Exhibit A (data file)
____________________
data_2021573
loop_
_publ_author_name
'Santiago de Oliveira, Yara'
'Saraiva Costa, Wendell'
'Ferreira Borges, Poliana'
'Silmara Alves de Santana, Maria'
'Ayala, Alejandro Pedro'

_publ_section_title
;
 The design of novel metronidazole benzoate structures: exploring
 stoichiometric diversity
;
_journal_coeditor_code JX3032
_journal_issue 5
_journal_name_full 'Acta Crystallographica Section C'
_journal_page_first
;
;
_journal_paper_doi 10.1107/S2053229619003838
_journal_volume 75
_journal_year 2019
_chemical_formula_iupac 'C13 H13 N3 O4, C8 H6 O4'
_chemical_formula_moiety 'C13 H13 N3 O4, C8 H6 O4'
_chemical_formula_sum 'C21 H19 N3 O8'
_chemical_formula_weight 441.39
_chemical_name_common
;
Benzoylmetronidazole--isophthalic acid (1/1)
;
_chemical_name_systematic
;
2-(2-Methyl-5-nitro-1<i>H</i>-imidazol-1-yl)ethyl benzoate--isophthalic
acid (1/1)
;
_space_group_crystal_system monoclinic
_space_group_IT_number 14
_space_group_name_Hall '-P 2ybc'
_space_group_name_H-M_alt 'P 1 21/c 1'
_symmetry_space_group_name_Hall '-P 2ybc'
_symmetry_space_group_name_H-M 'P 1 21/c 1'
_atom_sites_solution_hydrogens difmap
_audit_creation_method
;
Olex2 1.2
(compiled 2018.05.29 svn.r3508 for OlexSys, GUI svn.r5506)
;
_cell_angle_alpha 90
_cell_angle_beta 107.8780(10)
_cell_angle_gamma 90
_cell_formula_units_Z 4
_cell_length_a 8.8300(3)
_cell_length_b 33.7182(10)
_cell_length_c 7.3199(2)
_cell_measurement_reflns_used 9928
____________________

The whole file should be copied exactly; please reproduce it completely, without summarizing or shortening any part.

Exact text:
data_2021573
loop_
_publ_author_name
'Santiago de Oliveira, Yara'
'Saraiva Costa, Wendell'
'Ferreira Borges, Poliana'
'Silmara Alves de Santana, Maria'
'Ayala, Alejandro Pedro'

_publ_section_title
;
 The design of novel metronidazole benzoate structures: exploring
 stoichiometric diversity
;
_journal_coeditor_code JX3032
_journal_issue 5
_journal_name_full 'Acta Crystallographica Section C'
_journal_page_first
;
;
_journal_paper_doi 10.1107/S2053229619003838
_journal_volume 75
_journal_year 2019
_chemical_formula_iupac 'C13 H13 N3 O4, C8 H6 O4'
_chemical_formula_moiety 'C13 H13 N3 O4, C8 H6 O4'
_chemical_formula_sum 'C21 H19 N3 O8'
_chemical_formula_weight 441.39
_chemical_name_common
;
Benzoylmetronidazole--isophthalic acid (1/1)
;
_chemical_name_systematic
;
2-(2-Methyl-5-nitro-1<i>H</i>-imidazol-1-yl)ethyl benzoate--isophthalic
acid (1/1)
;
_space_group_crystal_system monoclinic
_space_group_IT_number 14
_space_group_name_Hall '-P 2ybc'
_space_group_name_H-M_alt 'P 1 21/c 1'
_symmetry_space_group_name_Hall '-P 2ybc'
_symmetry_space_group_name_H-M 'P 1 21/c 1'
_atom_sites_solution_hydrogens difmap
_audit_creation_method
;
Olex2 1.2
(compiled 2018.05.29 svn.r3508 for OlexSys, GUI svn.r5506)
;
_cell_angle_alpha 90
_cell_angle_beta 107.8780(10)
_cell_angle_gamma 90
_cell_formula_units_Z 4
_cell_length_a 8.8300(3)
_cell_length_b 33.7182(10)
_cell_length_c 7.3199(2)
_cell_measurement_reflns_used 9928